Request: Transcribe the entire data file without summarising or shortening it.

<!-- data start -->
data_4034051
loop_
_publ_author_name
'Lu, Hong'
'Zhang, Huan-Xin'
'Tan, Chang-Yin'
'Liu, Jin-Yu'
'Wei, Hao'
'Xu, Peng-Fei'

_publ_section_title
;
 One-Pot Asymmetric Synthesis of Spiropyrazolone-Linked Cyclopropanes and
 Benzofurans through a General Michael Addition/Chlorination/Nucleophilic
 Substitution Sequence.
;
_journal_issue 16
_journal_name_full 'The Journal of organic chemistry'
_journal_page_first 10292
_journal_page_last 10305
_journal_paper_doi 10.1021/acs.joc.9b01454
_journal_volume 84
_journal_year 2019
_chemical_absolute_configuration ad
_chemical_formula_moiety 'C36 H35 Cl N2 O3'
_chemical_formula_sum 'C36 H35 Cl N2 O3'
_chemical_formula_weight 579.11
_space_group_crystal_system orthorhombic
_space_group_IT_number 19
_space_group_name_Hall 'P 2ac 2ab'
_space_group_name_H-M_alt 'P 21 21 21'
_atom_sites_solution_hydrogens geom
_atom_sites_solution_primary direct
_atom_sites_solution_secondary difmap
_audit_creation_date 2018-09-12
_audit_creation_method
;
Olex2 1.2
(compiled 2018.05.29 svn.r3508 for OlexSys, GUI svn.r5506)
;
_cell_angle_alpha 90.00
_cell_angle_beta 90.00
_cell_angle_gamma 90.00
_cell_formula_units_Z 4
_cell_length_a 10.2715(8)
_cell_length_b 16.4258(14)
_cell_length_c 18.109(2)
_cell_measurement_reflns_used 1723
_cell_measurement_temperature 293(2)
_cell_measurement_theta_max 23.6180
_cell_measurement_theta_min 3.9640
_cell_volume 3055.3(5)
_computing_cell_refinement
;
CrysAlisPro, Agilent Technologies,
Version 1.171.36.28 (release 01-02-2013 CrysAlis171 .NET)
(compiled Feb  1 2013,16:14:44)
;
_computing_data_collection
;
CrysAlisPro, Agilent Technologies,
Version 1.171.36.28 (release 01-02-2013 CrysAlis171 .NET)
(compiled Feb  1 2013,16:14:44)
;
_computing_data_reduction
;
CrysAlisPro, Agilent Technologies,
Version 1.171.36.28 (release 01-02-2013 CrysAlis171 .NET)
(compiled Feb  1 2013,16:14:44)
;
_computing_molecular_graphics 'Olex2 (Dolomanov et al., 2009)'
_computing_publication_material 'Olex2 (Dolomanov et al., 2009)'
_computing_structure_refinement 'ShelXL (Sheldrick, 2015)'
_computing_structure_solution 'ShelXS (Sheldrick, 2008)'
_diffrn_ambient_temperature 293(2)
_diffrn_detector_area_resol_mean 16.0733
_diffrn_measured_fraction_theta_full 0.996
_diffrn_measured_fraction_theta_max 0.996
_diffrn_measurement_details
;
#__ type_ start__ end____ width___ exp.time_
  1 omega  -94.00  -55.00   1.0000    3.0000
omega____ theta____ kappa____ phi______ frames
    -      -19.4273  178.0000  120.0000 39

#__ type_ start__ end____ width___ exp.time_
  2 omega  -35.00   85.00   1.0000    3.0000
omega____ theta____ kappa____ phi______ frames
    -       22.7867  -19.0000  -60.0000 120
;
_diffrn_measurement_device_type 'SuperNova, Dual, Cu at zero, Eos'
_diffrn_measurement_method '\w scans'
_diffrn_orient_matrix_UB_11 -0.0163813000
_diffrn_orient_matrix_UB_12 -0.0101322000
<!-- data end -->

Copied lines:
data_4034051
loop_
_publ_author_name
'Lu, Hong'
'Zhang, Huan-Xin'
'Tan, Chang-Yin'
'Liu, Jin-Yu'
'Wei, Hao'
'Xu, Peng-Fei'

_publ_section_title
;
 One-Pot Asymmetric Synthesis of Spiropyrazolone-Linked Cyclopropanes and
 Benzofurans through a General Michael Addition/Chlorination/Nucleophilic
 Substitution Sequence.
;
_journal_issue 16
_journal_name_full 'The Journal of organic chemistry'
_journal_page_first 10292
_journal_page_last 10305
_journal_paper_doi 10.1021/acs.joc.9b01454
_journal_volume 84
_journal_year 2019
_chemical_absolute_configuration ad
_chemical_formula_moiety 'C36 H35 Cl N2 O3'
_chemical_formula_sum 'C36 H35 Cl N2 O3'
_chemical_formula_weight 579.11
_space_group_crystal_system orthorhombic
_space_group_IT_number 19
_space_group_name_Hall 'P 2ac 2ab'
_space_group_name_H-M_alt 'P 21 21 21'
_atom_sites_solution_hydrogens geom
_atom_sites_solution_primary direct
_atom_sites_solution_secondary difmap
_audit_creation_date 2018-09-12
_audit_creation_method
;
Olex2 1.2
(compiled 2018.05.29 svn.r3508 for OlexSys, GUI svn.r5506)
;
_cell_angle_alpha 90.00
_cell_angle_beta 90.00
_cell_angle_gamma 90.00
_cell_formula_units_Z 4
_cell_length_a 10.2715(8)
_cell_length_b 16.4258(14)
_cell_length_c 18.109(2)
_cell_measurement_reflns_used 1723
_cell_measurement_temperature 293(2)
_cell_measurement_theta_max 23.6180
_cell_measurement_theta_min 3.9640
_cell_volume 3055.3(5)
_computing_cell_refinement
;
CrysAlisPro, Agilent Technologies,
Version 1.171.36.28 (release 01-02-2013 CrysAlis171 .NET)
(compiled Feb  1 2013,16:14:44)
;
_computing_data_collection
;
CrysAlisPro, Agilent Technologies,
Version 1.171.36.28 (release 01-02-2013 CrysAlis171 .NET)
(compiled Feb  1 2013,16:14:44)
;
_computing_data_reduction
;
CrysAlisPro, Agilent Technologies,
Version 1.171.36.28 (release 01-02-2013 CrysAlis171 .NET)
(compiled Feb  1 2013,16:14:44)
;
_computing_molecular_graphics 'Olex2 (Dolomanov et al., 2009)'
_computing_publication_material 'Olex2 (Dolomanov et al., 2009)'
_computing_structure_refinement 'ShelXL (Sheldrick, 2015)'
_computing_structure_solution 'ShelXS (Sheldrick, 2008)'
_diffrn_ambient_temperature 293(2)
_diffrn_detector_area_resol_mean 16.0733
_diffrn_measured_fraction_theta_full 0.996
_diffrn_measured_fraction_theta_max 0.996
_diffrn_measurement_details
;
#__ type_ start__ end____ width___ exp.time_
  1 omega  -94.00  -55.00   1.0000    3.0000
omega____ theta____ kappa____ phi______ frames
    -      -19.4273  178.0000  120.0000 39

#__ type_ start__ end____ width___ exp.time_
  2 omega  -35.00   85.00   1.0000    3.0000
omega____ theta____ kappa____ phi______ frames
    -       22.7867  -19.0000  -60.0000 120
;
_diffrn_measurement_device_type 'SuperNova, Dual, Cu at zero, Eos'
_diffrn_measurement_method '\w scans'
_diffrn_orient_matrix_UB_11 -0.0163813000
_diffrn_orient_matrix_UB_12 -0.0101322000